11 items from 2015
BBC Store has opened up decades of the Beeb's archives for digital purchase. What does that mean for Doctor Who fans?
The BBC has launched a digital store, and obviously our first reaction was to methodically ticklist every single Doctor Who download available to see if there was anything new to be had. At the time of writing, there's nothing on there that isn't already available on DVD, and the first twenty six series are not available in their entirety. The stories that are there have no extra features.
So, all in all, you'd be forgiven for thinking it doesn't have a lot to offer the readers of a website called Den of Geek, but this isn't necessarily a bad thing. For starters, I don't have the money right now to buy any more Doctor Who stuff, and secondly it means that the BBC isn't in a »
In its fourth weekend at the box office, The Martian has once more claimed the number one spot. The Matt Damon-led sci-fi film reclaimed the top position after a short stint at number two last week and has been as well received by critics as it has been with audiences.
With best picture hopes, director Ridley Scott has the possibility of having the first major commercial hit win the award since Peter Jackson‘s The Lord of the Rings: The Return of the King swept the Oscars in 2004.
In recent years, there has been a growing divide between what is considered artistic gravitas in a film and its success at the box office, according to the Academy.
In the old days of the studio system this schism between artistic films and big studio hits was not nearly as evident, with most best picture winners »
- Patrick Shanley
This week marks the 10th anniversary of the release of "Crash" (on May 6, 2005), an all-star movie whose controversy came not from its provocative treatment of racial issues but from its Best Picture Oscar victory a few months later, against what many critics felt was a much more deserving movie, "Brokeback Mountain."
The "Crash" vs. "Brokeback" battle is one of those lingering disputes that makes the Academy Awards so fascinating, year after year. Moviegoers and critics who revisit older movies are constantly judging the Academy's judgment. Even decades of hindsight may not always be enough to tell whether the Oscar voters of a particular year got it right or wrong. Whether it's "Birdman" vs. "Boyhood," "The King's Speech" vs. "The Social Network," "Saving Private Ryan" vs. "Shakespeare in Love" or even "An American in Paris" vs. "A Streetcar Named Desire," we're still confirming the Academy's taste or dismissing it as hopelessly off-base years later. »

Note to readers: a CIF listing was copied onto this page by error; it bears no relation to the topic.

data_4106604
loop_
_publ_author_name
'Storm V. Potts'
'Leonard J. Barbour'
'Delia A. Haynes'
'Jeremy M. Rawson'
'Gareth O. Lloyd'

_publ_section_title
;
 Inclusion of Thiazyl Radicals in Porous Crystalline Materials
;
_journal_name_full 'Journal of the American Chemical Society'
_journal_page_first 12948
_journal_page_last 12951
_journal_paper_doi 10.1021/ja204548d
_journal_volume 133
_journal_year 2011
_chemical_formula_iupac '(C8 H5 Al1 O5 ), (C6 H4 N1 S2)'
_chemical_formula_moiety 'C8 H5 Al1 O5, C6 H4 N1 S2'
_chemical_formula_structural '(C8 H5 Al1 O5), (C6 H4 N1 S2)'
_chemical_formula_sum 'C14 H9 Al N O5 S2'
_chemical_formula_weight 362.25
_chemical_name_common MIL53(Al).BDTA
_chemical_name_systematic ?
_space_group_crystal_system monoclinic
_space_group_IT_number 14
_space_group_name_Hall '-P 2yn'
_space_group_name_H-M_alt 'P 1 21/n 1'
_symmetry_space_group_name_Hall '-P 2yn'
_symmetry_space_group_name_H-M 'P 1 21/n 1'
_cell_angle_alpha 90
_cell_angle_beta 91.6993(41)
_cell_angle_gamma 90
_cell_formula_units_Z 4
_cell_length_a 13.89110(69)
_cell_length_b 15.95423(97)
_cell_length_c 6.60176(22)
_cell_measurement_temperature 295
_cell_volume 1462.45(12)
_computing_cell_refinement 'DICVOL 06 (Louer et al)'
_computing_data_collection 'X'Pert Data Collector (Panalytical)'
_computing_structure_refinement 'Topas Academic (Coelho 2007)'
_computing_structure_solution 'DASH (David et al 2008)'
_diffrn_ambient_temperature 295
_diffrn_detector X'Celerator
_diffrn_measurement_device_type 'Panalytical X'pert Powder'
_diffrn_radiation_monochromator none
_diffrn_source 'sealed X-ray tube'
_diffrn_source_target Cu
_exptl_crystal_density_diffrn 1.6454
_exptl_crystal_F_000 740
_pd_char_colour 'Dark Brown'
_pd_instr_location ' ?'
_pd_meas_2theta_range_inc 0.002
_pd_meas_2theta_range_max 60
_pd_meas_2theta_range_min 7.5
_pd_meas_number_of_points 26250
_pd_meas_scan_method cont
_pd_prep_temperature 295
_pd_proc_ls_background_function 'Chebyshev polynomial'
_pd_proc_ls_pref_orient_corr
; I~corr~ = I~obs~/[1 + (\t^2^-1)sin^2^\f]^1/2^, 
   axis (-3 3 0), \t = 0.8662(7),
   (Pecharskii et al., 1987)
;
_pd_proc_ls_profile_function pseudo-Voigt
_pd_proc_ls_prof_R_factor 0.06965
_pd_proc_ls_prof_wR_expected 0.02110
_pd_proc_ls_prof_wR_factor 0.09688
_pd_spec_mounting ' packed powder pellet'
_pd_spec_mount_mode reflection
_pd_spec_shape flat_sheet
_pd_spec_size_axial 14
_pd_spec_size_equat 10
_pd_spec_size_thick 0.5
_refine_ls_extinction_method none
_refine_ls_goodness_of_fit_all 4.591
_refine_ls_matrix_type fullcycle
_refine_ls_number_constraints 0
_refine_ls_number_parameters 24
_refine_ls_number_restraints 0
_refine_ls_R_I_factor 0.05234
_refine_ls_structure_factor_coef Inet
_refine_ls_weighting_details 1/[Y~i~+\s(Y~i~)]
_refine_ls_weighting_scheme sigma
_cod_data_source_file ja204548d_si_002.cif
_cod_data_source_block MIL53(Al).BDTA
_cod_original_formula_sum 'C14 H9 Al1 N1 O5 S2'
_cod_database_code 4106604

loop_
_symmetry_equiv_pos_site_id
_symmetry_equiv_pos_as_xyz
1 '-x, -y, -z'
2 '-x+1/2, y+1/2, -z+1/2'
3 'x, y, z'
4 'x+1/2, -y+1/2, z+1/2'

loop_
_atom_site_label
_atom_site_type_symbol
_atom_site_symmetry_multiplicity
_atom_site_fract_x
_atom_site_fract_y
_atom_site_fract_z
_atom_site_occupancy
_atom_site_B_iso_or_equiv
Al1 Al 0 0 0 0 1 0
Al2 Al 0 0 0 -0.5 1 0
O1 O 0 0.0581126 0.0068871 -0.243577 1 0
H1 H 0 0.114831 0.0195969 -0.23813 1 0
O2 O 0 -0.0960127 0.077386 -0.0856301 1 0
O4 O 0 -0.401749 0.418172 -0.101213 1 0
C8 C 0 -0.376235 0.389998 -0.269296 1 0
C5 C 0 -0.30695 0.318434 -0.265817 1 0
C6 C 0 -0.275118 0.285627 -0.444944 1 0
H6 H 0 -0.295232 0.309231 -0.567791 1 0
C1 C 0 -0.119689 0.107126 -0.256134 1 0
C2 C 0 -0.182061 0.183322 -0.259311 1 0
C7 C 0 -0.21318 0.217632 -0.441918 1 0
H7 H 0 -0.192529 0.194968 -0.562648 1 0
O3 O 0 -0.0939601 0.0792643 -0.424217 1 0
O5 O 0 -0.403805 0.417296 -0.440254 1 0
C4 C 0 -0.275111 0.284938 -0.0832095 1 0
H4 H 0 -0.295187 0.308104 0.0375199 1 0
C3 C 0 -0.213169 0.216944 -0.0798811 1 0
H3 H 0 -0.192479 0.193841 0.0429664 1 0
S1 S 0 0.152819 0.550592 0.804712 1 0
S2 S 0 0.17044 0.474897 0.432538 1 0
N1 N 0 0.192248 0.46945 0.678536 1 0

- Gary Susman
Written and directed by Orson Welles
The Lady from Shanghai (1947) didn’t come easily for Orson Welles. No film ever really did after his breakthrough, the great Citizen Kane (1941), the movie that put him on the map and in the crosshairs of the Hollywood establishment. They wanted little to do with this iconoclastic hotshot from New York, and for the rest of his days, Welles struggled to achieve an autonomous artistic vision. That so many astonishing films came out of this struggle, like The Lady from Shanghai, surely says something about his cinematic gift, an inherent talent that could not be restrained or denied.
It took considerable wheeling and dealing for Welles to convince Harry Cohn to back the film. Welles had three features on his directorial résumé, and though Citizen Kane and The Magnificent Ambersons (1942) were not financially successful, his third film, The Stranger (1946), was. »
- Jeremy Carr
Exclusive: It’s the best of journalism meets The Amazing Race meets Around the World in Eighty Days. Phineas Fogg, move aside. One of the most daring stories in history is that of investigative journalist Elizabeth Jane Cochrane (aka Nellie Bly) who in 1889 decided she would try to beat the fictional record in Jules Verne’s now classic story and go around the world less than 80 days. At the same time, because competition is the name of the game in journalism… »
Talent is currently being sought for the production of “Around the World in 80 Days.” Actors Co-op Theatre Company’s production of “Around the World in 80 Days” is casting five actors to play various different roles. This gig is paid, and auditions are being sought from the Hollywood area. For more details, check out the casting notice for “Around the World in 80 Days” here, and be sure to check out the rest of our Los Angeles audition listings! »